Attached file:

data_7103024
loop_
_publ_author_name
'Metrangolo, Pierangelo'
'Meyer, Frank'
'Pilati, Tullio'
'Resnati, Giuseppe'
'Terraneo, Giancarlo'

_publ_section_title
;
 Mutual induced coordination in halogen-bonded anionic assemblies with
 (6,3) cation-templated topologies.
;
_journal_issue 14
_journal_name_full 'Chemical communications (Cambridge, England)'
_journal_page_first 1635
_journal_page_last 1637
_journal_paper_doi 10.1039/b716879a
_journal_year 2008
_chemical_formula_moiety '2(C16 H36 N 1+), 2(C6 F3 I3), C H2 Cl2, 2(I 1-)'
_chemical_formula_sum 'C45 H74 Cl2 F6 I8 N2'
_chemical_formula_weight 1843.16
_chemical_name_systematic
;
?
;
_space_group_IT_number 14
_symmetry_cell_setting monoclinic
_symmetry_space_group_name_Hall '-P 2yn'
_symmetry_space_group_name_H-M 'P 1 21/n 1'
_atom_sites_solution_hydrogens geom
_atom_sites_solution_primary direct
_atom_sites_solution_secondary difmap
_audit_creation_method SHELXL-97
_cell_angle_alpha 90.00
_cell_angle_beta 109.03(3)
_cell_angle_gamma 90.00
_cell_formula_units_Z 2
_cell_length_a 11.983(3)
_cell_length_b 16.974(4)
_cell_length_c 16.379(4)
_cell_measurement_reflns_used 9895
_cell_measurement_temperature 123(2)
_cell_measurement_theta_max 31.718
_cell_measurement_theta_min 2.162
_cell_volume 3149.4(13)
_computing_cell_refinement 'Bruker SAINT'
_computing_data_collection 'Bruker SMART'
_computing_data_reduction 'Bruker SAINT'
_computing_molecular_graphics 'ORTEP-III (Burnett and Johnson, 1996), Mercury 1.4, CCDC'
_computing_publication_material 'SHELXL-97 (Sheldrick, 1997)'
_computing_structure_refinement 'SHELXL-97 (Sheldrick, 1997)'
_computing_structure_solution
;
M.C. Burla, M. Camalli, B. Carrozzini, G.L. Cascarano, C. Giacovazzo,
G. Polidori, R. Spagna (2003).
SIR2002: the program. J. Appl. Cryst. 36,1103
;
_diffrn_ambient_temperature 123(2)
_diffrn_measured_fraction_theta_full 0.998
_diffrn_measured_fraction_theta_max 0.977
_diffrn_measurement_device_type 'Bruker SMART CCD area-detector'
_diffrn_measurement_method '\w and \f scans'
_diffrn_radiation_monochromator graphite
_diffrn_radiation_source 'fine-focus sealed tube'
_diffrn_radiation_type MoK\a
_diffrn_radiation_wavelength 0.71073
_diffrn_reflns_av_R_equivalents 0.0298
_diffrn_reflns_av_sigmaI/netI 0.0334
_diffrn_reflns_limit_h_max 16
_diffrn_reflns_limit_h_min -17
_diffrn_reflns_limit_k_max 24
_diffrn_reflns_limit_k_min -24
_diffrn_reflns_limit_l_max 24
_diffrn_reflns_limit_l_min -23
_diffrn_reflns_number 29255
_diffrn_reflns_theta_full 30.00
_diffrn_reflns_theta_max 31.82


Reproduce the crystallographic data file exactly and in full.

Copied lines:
data_7103024
loop_
_publ_author_name
'Metrangolo, Pierangelo'
'Meyer, Frank'
'Pilati, Tullio'
'Resnati, Giuseppe'
'Terraneo, Giancarlo'

_publ_section_title
;
 Mutual induced coordination in halogen-bonded anionic assemblies with
 (6,3) cation-templated topologies.
;
_journal_issue 14
_journal_name_full 'Chemical communications (Cambridge, England)'
_journal_page_first 1635
_journal_page_last 1637
_journal_paper_doi 10.1039/b716879a
_journal_year 2008
_chemical_formula_moiety '2(C16 H36 N 1+), 2(C6 F3 I3), C H2 Cl2, 2(I 1-)'
_chemical_formula_sum 'C45 H74 Cl2 F6 I8 N2'
_chemical_formula_weight 1843.16
_chemical_name_systematic
;
?
;
_space_group_IT_number 14
_symmetry_cell_setting monoclinic
_symmetry_space_group_name_Hall '-P 2yn'
_symmetry_space_group_name_H-M 'P 1 21/n 1'
_atom_sites_solution_hydrogens geom
_atom_sites_solution_primary direct
_atom_sites_solution_secondary difmap
_audit_creation_method SHELXL-97
_cell_angle_alpha 90.00
_cell_angle_beta 109.03(3)
_cell_angle_gamma 90.00
_cell_formula_units_Z 2
_cell_length_a 11.983(3)
_cell_length_b 16.974(4)
_cell_length_c 16.379(4)
_cell_measurement_reflns_used 9895
_cell_measurement_temperature 123(2)
_cell_measurement_theta_max 31.718
_cell_measurement_theta_min 2.162
_cell_volume 3149.4(13)
_computing_cell_refinement 'Bruker SAINT'
_computing_data_collection 'Bruker SMART'
_computing_data_reduction 'Bruker SAINT'
_computing_molecular_graphics 'ORTEP-III (Burnett and Johnson, 1996), Mercury 1.4, CCDC'
_computing_publication_material 'SHELXL-97 (Sheldrick, 1997)'
_computing_structure_refinement 'SHELXL-97 (Sheldrick, 1997)'
_computing_structure_solution
;
M.C. Burla, M. Camalli, B. Carrozzini, G.L. Cascarano, C. Giacovazzo,
G. Polidori, R. Spagna (2003).
SIR2002: the program. J. Appl. Cryst. 36,1103
;
_diffrn_ambient_temperature 123(2)
_diffrn_measured_fraction_theta_full 0.998
_diffrn_measured_fraction_theta_max 0.977
_diffrn_measurement_device_type 'Bruker SMART CCD area-detector'
_diffrn_measurement_method '\w and \f scans'
_diffrn_radiation_monochromator graphite
_diffrn_radiation_source 'fine-focus sealed tube'
_diffrn_radiation_type MoK\a
_diffrn_radiation_wavelength 0.71073
_diffrn_reflns_av_R_equivalents 0.0298
_diffrn_reflns_av_sigmaI/netI 0.0334
_diffrn_reflns_limit_h_max 16
_diffrn_reflns_limit_h_min -17
_diffrn_reflns_limit_k_max 24
_diffrn_reflns_limit_k_min -24
_diffrn_reflns_limit_l_max 24
_diffrn_reflns_limit_l_min -23
_diffrn_reflns_number 29255
_diffrn_reflns_theta_full 30.00
_diffrn_reflns_theta_max 31.82